Thursday’s confirmation by the University Council that Trinidadian businessman Robert Bermudez would be the next Chancellor of The University of the West Indies (UWI), is a remarkable and welcome...
You are here
Behaviourist mum on AG’s apology
Positions of power carry the responsibility to be mindful of what one says, how it is said and to verify the facts, says animal behaviourist Kristel Marie Ramnath. Ramnath spoke yesterday after Attorney General Anand Ramlogan apologised in the Senate for last Friday’s incidents where he reportedly made remarks about her and PNM MP Terrence Deyalsingh. This prompted the Opposition PNM to walk out. Ramlogan’s remarks were reportedly made during last Friday’s debate of the Dog Control Bill.
He said the media misrepresented the issue and his remarks were just “good political picong.” He said he had used the term “ex-girlfriend” and had apologised the same day. Ramlogan also apologised again before members at Tuesday’s Senate session. Yesterday, however, Ramnath said: “An apology has not been addressed to me so I cannot comment on that.
“But it is my opinion that with positions of power and influence comes the responsibility to be a little more mindful of what you say, how you say it and where you say it and to verify the facts before you speak.” After the issue broke, Ramnath sent a letter to the T&T Guardian editor on what she described as unfounded allegations against her. She said during the first reading of the bill on February 7 she was cited as one of the sources for the addition of 16 breeds to the schedule of Class A dogs in the bill.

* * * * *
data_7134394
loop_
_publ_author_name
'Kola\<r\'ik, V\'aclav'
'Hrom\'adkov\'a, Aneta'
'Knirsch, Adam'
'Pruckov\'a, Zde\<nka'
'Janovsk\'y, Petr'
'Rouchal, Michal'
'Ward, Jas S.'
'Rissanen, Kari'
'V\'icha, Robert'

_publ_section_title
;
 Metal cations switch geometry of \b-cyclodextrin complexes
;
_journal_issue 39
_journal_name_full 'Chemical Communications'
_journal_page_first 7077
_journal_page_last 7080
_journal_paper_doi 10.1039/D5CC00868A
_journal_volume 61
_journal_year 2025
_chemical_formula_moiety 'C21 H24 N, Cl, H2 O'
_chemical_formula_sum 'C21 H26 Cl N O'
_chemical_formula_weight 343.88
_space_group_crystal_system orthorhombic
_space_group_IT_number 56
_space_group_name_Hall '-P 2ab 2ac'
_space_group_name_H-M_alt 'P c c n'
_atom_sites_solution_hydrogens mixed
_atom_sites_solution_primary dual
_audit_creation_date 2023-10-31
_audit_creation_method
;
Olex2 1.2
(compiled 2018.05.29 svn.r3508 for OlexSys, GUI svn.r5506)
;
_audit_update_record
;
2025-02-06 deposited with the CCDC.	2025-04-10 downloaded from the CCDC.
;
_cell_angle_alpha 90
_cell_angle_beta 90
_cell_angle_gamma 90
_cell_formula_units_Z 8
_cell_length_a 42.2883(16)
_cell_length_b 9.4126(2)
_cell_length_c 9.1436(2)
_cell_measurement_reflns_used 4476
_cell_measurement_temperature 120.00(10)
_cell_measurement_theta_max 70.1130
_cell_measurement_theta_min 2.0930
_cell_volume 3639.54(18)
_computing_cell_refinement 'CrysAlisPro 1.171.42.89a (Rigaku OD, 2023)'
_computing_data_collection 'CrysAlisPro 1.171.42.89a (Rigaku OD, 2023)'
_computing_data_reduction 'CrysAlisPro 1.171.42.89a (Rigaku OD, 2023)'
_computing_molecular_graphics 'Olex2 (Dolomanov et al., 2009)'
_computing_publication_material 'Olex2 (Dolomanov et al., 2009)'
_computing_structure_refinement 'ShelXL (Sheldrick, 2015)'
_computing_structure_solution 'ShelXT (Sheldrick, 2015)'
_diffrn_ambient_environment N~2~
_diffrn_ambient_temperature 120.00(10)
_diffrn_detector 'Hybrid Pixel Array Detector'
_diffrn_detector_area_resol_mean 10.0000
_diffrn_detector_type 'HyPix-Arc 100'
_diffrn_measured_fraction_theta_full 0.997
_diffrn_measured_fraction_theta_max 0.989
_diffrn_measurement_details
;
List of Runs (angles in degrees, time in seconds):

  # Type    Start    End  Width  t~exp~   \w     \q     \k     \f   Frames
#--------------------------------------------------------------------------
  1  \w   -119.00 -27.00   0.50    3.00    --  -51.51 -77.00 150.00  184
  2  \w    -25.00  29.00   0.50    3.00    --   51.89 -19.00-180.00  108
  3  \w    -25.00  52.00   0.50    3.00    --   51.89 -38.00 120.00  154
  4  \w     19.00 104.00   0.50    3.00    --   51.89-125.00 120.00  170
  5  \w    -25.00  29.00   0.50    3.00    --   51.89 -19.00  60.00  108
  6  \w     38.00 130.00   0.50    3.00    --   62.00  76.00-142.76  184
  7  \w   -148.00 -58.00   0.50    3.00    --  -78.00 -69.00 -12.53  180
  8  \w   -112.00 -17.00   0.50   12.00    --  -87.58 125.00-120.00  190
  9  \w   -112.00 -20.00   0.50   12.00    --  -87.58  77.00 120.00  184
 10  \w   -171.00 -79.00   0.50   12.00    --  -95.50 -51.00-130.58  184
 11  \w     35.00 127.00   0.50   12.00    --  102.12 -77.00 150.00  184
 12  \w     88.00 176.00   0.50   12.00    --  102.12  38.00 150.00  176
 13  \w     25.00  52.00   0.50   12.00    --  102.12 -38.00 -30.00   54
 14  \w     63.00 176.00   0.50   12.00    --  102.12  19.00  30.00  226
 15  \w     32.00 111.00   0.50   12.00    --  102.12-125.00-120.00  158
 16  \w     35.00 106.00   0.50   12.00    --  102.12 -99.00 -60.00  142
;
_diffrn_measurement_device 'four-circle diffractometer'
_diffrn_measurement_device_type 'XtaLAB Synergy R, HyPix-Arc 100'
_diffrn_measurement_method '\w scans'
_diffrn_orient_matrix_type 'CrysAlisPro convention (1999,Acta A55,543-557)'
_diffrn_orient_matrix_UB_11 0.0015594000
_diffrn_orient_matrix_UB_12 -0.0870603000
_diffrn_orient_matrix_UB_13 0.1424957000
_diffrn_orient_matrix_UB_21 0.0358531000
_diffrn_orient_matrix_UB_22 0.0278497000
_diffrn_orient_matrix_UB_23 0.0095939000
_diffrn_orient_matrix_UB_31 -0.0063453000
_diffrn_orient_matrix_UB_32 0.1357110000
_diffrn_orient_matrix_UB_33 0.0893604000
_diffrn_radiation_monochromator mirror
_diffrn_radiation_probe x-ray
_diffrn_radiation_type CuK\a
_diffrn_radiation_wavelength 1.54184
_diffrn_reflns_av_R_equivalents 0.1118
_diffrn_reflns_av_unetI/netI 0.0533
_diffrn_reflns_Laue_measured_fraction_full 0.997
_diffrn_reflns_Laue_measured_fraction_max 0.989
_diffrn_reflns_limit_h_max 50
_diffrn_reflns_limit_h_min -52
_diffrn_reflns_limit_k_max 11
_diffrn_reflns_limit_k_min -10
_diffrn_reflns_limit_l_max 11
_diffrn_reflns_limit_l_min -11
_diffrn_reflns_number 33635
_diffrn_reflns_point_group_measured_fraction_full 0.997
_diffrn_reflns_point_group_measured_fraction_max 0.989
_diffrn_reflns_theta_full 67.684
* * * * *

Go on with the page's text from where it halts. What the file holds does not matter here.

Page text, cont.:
She said: “However, I was never consulted on these breeds and I wrote to both the Government and the Opposition clarifying this fact and requesting that this genuine — I believe — mistake be rectified at the second reading. “This correspondence was included in Mr Deyalsingh’s contribution to the debate on the 14th of February 2014. “Please note I have never met or spoken with this gentleman and so I want to publicly apologise for any embarrassment this situation may have indirectly caused.”
Ramnath said a February 19 letter to the editor which her brother Keron wrote on the issue was his opinions and not hers. Keron Ramnath had said he was disgusted by Ramlogan’s remarks last Friday which he deemed “not only personally degrading but also professionally damaging.” He said Ramlogan “was able to make such derogatory remarks and then mask them as political picong also reflects on the sunken state of our society. “
He added: “I second the proposal that Mr Ramlogan make a formal apology to the injured parties and make charitable contributions to the charities of their choice. “And then I suggest he resign his Cabinet post and his seat as he has shown he is not worthy to be a leader of society.”